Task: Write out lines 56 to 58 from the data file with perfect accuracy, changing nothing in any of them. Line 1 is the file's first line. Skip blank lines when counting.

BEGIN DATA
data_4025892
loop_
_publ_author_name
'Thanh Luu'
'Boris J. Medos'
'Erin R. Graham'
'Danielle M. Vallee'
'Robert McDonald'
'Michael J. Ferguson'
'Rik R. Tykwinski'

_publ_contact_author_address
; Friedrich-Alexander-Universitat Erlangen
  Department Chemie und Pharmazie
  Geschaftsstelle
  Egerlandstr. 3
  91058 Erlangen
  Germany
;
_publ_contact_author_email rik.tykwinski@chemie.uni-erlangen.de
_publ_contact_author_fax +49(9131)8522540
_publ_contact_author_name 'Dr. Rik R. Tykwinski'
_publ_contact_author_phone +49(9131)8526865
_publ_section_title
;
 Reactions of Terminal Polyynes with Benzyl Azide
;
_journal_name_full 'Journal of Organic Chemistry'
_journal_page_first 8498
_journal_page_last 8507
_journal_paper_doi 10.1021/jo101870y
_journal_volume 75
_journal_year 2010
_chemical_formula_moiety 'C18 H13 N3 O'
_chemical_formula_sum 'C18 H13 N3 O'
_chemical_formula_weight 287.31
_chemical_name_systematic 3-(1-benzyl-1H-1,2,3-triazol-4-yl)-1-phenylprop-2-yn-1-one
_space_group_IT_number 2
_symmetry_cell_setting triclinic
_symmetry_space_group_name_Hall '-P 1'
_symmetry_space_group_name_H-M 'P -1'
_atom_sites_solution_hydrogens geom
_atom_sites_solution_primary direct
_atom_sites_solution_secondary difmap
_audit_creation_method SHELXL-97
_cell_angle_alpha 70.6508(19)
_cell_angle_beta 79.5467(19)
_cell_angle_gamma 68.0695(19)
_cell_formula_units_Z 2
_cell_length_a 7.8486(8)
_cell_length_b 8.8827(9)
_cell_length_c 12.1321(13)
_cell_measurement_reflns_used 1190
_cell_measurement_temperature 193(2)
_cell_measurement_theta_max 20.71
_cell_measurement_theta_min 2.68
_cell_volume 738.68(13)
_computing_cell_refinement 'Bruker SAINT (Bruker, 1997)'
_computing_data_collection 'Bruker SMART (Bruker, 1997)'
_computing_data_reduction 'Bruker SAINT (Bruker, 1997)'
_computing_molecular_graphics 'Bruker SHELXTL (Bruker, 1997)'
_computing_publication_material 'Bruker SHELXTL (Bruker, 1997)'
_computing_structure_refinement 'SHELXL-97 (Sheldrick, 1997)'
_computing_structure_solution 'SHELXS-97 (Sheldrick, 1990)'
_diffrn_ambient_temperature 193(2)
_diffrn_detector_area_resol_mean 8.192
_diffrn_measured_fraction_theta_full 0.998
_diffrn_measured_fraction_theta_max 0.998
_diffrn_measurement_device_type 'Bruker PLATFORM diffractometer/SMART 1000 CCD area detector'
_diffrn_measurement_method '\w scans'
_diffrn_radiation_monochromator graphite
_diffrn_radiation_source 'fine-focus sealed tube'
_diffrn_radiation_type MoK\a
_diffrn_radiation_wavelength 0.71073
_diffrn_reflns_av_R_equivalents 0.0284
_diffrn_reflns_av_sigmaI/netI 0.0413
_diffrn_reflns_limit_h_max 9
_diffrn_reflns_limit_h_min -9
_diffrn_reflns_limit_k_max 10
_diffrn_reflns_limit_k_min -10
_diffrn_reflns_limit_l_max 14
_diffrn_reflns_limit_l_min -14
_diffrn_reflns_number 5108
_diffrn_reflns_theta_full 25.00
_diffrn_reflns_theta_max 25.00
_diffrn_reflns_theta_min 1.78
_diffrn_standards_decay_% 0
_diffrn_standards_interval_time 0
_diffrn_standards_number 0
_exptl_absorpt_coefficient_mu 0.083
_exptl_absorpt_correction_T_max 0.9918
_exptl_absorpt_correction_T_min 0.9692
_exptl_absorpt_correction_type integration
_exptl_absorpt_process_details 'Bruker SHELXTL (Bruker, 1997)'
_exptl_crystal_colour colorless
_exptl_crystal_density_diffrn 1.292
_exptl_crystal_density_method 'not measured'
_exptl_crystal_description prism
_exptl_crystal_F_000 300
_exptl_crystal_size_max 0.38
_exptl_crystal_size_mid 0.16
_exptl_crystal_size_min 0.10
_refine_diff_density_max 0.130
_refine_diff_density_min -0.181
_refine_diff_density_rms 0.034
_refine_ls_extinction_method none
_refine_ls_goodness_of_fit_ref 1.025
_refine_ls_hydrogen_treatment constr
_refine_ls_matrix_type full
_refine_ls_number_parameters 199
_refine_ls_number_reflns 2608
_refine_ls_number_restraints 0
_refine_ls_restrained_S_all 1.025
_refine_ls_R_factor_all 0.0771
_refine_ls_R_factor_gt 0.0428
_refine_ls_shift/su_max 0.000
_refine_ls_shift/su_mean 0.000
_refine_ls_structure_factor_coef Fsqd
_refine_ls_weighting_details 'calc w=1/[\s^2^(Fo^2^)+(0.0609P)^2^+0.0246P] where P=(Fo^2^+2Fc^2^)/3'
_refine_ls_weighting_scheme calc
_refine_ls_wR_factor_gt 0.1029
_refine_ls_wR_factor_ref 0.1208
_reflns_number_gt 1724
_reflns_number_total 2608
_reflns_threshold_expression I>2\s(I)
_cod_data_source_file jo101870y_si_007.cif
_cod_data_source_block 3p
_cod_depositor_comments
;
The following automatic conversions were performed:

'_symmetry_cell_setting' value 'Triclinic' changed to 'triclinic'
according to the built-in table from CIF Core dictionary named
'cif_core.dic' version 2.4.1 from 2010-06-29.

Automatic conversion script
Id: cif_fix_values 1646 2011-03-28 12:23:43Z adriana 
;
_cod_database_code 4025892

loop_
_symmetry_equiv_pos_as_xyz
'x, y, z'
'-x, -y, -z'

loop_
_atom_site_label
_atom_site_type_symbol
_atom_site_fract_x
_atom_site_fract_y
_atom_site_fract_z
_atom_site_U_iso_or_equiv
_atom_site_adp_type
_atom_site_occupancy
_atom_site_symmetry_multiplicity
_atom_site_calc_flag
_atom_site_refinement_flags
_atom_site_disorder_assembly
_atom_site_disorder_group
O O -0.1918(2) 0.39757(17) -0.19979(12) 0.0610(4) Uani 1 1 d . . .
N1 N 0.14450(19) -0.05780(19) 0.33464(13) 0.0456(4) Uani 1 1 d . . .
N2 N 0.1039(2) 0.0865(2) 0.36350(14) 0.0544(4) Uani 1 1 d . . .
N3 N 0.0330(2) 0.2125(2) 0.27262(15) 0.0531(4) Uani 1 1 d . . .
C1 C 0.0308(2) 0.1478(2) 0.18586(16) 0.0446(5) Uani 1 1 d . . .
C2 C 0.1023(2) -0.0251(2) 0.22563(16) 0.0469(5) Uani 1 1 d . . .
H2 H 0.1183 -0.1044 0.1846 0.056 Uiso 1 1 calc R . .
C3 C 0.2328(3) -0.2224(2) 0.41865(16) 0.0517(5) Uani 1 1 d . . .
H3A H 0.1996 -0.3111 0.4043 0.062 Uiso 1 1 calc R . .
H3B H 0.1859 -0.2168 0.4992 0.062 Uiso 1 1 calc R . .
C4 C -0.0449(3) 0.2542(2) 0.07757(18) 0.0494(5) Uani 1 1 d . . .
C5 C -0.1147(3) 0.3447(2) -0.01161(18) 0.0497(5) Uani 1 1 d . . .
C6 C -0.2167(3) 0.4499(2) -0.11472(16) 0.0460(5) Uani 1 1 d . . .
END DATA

_cell_volume 738.68(13)
_computing_cell_refinement 'Bruker SAINT (Bruker, 1997)'
_computing_data_collection 'Bruker SMART (Bruker, 1997)'